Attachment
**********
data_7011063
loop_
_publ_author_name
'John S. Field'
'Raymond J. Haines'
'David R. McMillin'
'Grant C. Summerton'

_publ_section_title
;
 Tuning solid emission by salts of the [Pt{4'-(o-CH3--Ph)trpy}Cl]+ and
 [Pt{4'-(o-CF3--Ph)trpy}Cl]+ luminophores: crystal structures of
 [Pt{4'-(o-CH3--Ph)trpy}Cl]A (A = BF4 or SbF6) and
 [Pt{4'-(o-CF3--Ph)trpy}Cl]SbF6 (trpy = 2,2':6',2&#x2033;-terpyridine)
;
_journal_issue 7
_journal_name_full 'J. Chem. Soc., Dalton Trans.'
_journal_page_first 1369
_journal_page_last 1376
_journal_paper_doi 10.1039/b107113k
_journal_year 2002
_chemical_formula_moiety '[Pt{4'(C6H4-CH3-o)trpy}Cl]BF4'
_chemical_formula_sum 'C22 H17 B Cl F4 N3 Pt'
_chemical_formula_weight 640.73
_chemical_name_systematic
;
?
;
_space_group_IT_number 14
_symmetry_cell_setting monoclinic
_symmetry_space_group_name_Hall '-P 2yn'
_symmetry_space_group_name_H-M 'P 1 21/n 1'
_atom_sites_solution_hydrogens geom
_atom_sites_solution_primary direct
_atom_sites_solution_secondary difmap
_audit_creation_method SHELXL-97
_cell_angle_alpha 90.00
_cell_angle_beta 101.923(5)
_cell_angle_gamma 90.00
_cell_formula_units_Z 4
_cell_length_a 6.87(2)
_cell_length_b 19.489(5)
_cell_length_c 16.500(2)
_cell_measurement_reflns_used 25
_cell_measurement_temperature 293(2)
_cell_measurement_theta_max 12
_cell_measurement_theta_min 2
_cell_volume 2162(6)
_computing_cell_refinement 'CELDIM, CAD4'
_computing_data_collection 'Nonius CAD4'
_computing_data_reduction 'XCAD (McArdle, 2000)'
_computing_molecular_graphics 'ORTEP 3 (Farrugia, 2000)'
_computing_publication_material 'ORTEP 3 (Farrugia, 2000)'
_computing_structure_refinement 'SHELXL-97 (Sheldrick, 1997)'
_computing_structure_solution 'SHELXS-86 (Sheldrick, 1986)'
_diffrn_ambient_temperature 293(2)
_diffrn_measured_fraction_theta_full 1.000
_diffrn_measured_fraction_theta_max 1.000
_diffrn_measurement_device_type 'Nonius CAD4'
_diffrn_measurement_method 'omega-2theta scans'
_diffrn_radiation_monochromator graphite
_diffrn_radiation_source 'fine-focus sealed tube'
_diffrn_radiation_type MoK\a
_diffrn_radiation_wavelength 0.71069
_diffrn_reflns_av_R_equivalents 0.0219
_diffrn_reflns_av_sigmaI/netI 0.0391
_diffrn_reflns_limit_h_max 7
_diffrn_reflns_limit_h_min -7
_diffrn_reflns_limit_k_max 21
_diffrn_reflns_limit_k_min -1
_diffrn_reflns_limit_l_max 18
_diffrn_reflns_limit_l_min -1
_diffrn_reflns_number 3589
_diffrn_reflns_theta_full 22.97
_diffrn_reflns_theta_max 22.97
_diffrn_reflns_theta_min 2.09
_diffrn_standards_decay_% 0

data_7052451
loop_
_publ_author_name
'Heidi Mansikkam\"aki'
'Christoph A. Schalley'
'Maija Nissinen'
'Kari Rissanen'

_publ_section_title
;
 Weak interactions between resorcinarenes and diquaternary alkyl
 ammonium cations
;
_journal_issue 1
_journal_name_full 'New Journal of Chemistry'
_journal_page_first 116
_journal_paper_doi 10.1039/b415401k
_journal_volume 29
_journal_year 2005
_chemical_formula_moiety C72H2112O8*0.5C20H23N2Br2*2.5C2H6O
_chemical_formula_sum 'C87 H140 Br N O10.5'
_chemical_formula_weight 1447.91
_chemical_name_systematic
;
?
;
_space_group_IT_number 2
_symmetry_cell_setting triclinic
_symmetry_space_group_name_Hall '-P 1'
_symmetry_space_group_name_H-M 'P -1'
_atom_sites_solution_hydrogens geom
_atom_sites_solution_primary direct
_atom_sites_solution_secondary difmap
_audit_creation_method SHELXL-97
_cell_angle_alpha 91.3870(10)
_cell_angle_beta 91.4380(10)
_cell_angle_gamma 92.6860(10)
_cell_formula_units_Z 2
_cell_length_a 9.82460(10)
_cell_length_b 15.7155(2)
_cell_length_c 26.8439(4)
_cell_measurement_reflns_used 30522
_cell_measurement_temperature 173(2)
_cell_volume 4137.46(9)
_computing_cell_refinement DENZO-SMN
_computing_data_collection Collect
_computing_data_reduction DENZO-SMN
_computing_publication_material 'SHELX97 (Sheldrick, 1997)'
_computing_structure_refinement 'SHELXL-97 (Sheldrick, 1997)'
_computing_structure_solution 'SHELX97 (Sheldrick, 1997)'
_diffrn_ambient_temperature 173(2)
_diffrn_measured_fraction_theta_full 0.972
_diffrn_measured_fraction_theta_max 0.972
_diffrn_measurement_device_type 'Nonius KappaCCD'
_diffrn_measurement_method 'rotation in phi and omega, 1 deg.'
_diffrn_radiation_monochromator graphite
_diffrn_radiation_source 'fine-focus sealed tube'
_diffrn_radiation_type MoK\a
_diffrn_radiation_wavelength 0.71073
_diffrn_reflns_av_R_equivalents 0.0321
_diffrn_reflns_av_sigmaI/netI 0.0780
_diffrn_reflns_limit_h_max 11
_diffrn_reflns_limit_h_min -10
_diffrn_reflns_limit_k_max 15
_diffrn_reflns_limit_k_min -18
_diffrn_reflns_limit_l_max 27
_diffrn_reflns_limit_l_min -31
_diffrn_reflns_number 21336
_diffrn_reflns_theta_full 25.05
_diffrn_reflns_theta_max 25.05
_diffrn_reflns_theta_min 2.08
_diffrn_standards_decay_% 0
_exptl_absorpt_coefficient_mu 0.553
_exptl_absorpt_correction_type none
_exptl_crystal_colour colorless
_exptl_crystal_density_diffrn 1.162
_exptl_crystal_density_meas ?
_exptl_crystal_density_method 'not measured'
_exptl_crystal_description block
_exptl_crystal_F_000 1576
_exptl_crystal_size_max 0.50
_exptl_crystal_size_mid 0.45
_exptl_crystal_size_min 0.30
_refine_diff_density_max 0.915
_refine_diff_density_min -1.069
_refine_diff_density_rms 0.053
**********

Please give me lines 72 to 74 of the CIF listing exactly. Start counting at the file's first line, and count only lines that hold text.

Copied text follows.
_diffrn_reflns_number 3589
_diffrn_reflns_theta_full 22.97
_diffrn_reflns_theta_max 22.97